Ideas for Improved Patient Satisfaction and Wellness

Many facility managers are either serving a Continental Breakfast or considering to do so. In many cases they are investigating the idea of ward based assembly of a continental breakfast. To that end, Burlodge has reached out to its European counterparts to see what ideas they have embraced since continental breakfast in Europe is very common.

The array of Breakfast cart equipment in Europe is extensive to say the least, but it has taken years to reach a point where there is finally a cart available that meets the needs of the many rather than the few. This cart from Burlodge, called the Breakfast Beverage Cart, has been designed after two years of listening and testing. The cart is now available in North America.

Intriguing is the fact that the cart can also act as a simple beverage cart during in-between meal times or if a continental breakfast service is not offered. A hydration program is a very important aspect of nutritional care for the sick. In Europe hydration plays a major role in the healthcare sector’s wellness mandate.

“…there is nothing yet discovered which is a substitute to the English patient for his cup of tea…” Florence Nightingale, Notes on Nursing, 1859

According to the British Dietetic Association ‘ Attending to the patients’ fluid needs is an essential aspect of care. Many patients may be dehydrated, having raised body temperatures and in warm ward settings. Drinks should be accessible to the patient, served at an acceptable temperature, and in suitable and appealing cups, glasses or mugs. Care should be taken to avoid excessive fluid intake for those requiring a fluid restriction, as in some renal patients. The HCA Good Practice Guide (2006) recommends at offering at least 7 beverages a day with chilled water available 24 hours a day. It recommends considering water as an essential nutrient in a wholesome patient diet. In addition to tea and coffee, there should be access to fruit juices, cordials and milk based drinks as well as iced water.”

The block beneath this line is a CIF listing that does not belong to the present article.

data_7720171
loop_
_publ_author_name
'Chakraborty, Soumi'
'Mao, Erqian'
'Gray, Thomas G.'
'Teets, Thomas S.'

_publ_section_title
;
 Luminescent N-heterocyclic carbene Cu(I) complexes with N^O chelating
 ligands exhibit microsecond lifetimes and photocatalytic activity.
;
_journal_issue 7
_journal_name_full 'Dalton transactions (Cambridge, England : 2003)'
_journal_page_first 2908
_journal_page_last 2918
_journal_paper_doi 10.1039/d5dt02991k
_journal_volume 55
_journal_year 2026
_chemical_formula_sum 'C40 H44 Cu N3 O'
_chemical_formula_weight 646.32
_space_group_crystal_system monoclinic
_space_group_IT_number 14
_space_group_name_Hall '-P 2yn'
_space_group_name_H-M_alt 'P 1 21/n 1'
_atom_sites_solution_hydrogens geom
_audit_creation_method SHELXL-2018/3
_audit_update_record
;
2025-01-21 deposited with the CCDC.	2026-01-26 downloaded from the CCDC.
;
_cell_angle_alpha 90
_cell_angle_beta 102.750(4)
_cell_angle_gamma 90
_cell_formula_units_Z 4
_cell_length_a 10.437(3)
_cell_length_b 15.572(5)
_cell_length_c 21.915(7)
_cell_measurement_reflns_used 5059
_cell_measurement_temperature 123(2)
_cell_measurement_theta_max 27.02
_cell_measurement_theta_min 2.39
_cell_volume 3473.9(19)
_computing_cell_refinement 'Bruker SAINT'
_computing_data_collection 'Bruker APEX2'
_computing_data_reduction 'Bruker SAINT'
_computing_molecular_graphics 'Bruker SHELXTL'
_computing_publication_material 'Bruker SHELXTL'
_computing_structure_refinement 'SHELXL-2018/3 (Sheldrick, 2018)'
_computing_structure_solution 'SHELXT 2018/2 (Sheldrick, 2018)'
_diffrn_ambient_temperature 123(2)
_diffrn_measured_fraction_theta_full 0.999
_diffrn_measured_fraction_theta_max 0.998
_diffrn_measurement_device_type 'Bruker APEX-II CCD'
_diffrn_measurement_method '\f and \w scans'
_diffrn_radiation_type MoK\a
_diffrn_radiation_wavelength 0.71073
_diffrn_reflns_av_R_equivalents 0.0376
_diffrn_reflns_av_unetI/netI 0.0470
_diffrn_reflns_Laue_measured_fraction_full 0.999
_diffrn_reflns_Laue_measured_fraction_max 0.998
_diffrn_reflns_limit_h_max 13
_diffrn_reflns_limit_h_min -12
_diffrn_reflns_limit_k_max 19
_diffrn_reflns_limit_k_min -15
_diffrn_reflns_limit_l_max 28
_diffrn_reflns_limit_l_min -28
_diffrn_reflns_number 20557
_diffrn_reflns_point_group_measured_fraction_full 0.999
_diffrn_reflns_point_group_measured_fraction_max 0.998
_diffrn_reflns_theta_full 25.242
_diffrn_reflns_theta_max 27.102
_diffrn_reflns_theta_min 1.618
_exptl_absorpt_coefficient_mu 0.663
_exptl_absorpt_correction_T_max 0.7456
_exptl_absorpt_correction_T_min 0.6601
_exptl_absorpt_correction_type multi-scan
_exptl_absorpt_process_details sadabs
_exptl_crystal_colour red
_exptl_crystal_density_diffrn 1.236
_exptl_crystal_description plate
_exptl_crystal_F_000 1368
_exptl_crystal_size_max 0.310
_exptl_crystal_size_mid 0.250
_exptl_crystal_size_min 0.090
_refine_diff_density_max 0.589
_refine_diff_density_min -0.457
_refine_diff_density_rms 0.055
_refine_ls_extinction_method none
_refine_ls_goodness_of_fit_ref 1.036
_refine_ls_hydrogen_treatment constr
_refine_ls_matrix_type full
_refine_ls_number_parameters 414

The idea of offering a beverage with a smile between meals is new to North America. It is often a ‘help yourself’ process for many patients who walk to a ward pantry and get a drink or perhaps they are lucky to have a visitor come to the ward that brings a coffee or tea during visiting hours. To offer a hot coffee or comforting tea at the bedside during mid-afternoon would mean more patient contact and it is that face time and direct patient care approach that will drive satisfaction to new heights. Some pundits may say that this is an increase in cost that the healthcare sector cannot afford or sustain. There are, however opportunities to find major discounts on ingredients from the manufacturing sector if the hospital features a specific brand of tea or coffee. There are opportunities to fund the labor and cost of this effort by ‘leaning’ other areas of the operation thereby reallocating work and cost from indirect non value adding areas of foodservice. The question is now asked and it is up to the courageous to find a way to make it work.